I recently read some stories from the lives of John Wesley, Charles Finney, and Duncan Campbell. I was deeply convicted as I read about the spirit of conviction that accompanied their lives and ministry. Since misery likes company, I am eager to share this conviction with you. As you read these stories, allow God to raise your expectation of what He can do through your life.
On Jan. 1, 1739 John Wesley had gathered with his brother Charles and friend George Whitefield along with others. His journal records what happened that night; About three in the morning, as we were continuing instant in prayer, the power of God came mightily upon us, insomuch that many cried out for exceeding joy and many fell to the ground. As soon as we were recovered a little from that awe and amazement at the presence of His majesty, we broke out with one voice in worship. From that time on, his life and ministry carried a new authority and power.
On April 25 as Wesley was preaching, immediately one, and another, and another sunk to the earth; they dropped on every side as if thunderstruck. They were gripped with an awesome revelation of God and of the sinfulness of their sin. Even critics standing by would suddenly be convicted and converted on the spot. In another place Wesley tells of God’s power: One and another and another was struck to the earth; exceedingly trembling at the presence of his power. Others cried with a loud and bitter cry, ‘What must I do to be saved?’
In April 1918, Duncan Campbell received a near fatal wound in one of the last cavalry charges of World War I. Bleeding profusely, he was flung across a horse for evacuation. He prayed, Lord, make me as holy as a saved sinner can be. Instantly he felt the power of God like a purging fire sweep through his whole being. Later as he lay on a stretcher, he began to quote Ps. 103. Within minutes conviction fell on the other wounded, and seven Canadians were born again right there. This spirit of conviction continued with Duncan as he began to preach. At times people were so seized with conviction that they groaned for mercy. At a place called Barvas, God’s power was so strong that most secular work was abandoned. People spent the day seeking God in their homes, and barns, in their fields, or by the roadside.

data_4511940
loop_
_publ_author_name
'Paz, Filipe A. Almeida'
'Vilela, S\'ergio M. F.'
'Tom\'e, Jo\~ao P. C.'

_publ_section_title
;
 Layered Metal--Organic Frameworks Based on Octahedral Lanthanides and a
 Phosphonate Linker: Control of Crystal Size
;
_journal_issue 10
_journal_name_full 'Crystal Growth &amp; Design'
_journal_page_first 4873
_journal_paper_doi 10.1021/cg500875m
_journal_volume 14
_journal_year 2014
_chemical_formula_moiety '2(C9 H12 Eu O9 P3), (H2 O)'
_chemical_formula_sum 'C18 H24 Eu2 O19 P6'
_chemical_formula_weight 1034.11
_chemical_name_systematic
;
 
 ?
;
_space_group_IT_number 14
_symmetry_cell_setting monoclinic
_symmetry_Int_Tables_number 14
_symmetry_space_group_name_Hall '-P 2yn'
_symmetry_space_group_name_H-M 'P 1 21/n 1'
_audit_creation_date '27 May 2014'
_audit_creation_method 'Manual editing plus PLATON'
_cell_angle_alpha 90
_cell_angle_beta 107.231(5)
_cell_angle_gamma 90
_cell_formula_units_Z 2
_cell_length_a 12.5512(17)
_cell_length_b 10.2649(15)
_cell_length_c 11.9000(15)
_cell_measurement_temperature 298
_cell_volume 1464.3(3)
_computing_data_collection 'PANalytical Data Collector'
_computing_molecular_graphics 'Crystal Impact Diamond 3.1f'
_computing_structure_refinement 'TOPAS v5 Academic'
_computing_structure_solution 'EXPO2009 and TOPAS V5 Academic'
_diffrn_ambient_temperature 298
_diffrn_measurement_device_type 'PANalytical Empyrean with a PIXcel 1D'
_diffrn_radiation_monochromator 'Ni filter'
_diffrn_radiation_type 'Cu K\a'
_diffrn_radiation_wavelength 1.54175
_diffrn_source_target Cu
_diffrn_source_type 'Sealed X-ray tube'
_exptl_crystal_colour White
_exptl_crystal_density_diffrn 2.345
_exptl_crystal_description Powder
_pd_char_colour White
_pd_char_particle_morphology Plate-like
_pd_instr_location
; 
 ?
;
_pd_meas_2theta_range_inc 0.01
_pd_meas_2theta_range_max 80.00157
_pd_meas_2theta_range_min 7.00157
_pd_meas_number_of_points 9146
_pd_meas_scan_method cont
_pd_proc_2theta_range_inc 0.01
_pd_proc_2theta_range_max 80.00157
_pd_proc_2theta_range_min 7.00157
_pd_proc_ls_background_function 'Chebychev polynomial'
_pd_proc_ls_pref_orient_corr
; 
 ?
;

After several days of conviction, Charles Finney yielded his life to Christ. Here is his account. I was powerfully converted on the morning of Oct. 10, 1821. In the evening of the same day I received overwhelming baptisms of the Holy Ghost, that went through me, as it seemed to me body and soul. I immediately found myself endued with such power from on high that a few words dropped here and there to individuals were the means of their immediate conversion. My words seemed to fasten like barbed arrows in the souls of men. They cut like a sword. They broke like a hammer.
Finney explains: This power seems sometimes to pervade the atmosphere of the one who is highly charged with it. Many times great numbers of persons in a community will be clothed with this power when the very atmosphere of the whole place seems to be charged with the life of God. Strangers coming into it and passing through the place will be instantly smitten with conviction of sin and in many instances converted to Christ.
This power of conviction came upon these men in response to prayer, and stayed with them as they continued to humble themselves before the Lord in prayer. These men were very different, but they had this in common; they were set apart from the world, and they were devoted to prayer. They understood that apart from Christ they could do nothing. They longed for, asked for, and waited for Him to fill them. They took time to connect with the Spirit of God and brought that supernatural power into the world around them.
Does the spirit of conviction have free access to touch people through our lives? Or have we so cluttered ourselves with the things of this world and the business of life that he has no room to move through us? I am convicted by the power of conviction that flowed through these men. I want to see the God of Finney, Campbell, and Wesley move through my life. How about you? Let’s make this year like the years 1739, 1821, and 1918. A year when God finds willing and empty vessels that He can fill with His power, and change the world.
And Jesus said to them,
Tarry in Jerusalem until you are endued with power from on high. -Luke 24:49
Wayne DillardPrint This Post